Mark Keenan: 'What do Bono, Harry Crosbie, Sean Dunne and Johnny Ronan have in common?'
There's a small group of Irish gents - U2's lead singer Bono, Point Depot founder Harry Crosbie, developers Sean Dunne and Johnny Ronan - with one little thing in common. Can you guess what that is?
The answer is that all of these guys have a penchant for rising to new heights and planning tallest ever Irish towers. But often it's done right at the top of the property market cycle.
Just as property prices in Dublin have stopped rising (as indicated by the latest quarterly figures on sales prices), we learned that entrepreneur Harry Crosbie is hoping to erect a huge tower near Pigeon House in Ringsend with a bulbous viewing area at the top for tourists to cling on to.
While no height has been mentioned yet, the raw graphic of Harry's Lookout Tower was recently displayed for the public and shows it will rise higher than each of the existing twin Pigeon House chimneys.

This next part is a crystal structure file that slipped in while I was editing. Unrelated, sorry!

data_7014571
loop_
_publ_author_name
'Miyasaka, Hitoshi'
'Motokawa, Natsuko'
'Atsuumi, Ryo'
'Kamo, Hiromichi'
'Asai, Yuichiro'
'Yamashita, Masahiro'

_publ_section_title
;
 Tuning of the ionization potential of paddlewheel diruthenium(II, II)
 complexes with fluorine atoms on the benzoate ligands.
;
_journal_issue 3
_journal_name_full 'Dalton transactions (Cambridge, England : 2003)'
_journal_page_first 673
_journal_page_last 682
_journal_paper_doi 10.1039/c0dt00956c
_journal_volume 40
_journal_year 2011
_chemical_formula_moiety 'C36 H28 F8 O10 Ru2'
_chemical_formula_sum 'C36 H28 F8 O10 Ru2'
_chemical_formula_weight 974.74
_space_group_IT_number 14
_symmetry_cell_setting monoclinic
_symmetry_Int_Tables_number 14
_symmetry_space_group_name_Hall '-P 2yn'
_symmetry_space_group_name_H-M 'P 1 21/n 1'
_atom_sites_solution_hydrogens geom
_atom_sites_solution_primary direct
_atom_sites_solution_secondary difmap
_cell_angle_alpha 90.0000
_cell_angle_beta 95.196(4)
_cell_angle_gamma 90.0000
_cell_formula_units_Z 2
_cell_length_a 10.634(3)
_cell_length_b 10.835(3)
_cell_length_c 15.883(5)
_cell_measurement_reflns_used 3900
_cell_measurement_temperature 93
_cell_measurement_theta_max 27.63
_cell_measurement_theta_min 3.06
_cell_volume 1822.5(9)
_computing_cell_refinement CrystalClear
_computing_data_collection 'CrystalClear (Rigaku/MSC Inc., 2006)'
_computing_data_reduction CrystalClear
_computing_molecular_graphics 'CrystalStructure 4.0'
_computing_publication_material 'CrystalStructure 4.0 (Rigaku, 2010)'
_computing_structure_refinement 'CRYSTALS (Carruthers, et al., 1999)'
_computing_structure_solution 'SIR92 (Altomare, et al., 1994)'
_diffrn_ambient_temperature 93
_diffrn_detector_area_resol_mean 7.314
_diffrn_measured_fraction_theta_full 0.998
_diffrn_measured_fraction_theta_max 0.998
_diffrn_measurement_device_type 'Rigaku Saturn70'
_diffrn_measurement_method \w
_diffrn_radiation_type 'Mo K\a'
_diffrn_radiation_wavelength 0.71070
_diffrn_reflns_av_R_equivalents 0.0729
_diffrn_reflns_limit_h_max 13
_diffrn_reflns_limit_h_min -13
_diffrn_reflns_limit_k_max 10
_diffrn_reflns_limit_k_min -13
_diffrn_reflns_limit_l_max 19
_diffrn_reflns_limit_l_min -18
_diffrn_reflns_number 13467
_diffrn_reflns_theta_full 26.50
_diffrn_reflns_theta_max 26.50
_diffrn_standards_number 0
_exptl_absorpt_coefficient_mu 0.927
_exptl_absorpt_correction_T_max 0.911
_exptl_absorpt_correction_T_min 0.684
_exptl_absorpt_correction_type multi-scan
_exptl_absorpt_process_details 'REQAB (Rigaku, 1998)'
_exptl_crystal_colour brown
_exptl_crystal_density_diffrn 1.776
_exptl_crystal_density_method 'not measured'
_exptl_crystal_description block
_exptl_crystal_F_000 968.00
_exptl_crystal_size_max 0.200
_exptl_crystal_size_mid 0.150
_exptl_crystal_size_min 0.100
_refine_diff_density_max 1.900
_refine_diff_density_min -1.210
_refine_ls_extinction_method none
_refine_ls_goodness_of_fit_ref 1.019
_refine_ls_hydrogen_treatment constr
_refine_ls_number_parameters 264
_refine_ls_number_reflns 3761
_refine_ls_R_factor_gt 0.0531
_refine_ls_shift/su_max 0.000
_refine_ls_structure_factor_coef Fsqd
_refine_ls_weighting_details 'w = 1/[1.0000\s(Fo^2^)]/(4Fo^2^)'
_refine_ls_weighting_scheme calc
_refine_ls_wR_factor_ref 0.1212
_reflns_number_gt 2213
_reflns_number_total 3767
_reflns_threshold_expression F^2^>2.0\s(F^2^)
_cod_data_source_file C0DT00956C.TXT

The latter stand at 681 and 682 feet high, respectively. So with the viewing bulb, Harry's edifice would count as a 'building' and is likely to be about 700 ft high. That would make it Ireland's tallest building by far, dwarfing the current title holder, Capital Dock at Sir John Rogerson's Quay in Dublin, which stands at a piffly 259 ft.
But just a week prior we learned that developer Johnny Ronan has gained permission for his own 289 ft monolith to face the Liffey, standing up over Tara Street in Dublin 2. Johnny's would certainly be bigger than Capital Dock although Harry's is more than twice as big as Johnny's. That said seasoned observers will remember that Harry has a history of firing blanks when it comes to super tall constructions.
Cork City has also been buzzing with news of its own exciting new supersized totem proposed for the docklands - a block of 40 floors said to be 400 ft high and planned by Irish-born, New York developer Kevin O'Sullivan. The building would rise head and shoulders above the 17-storey Elysian Tower, currently the city's loftiest skyline intrusion.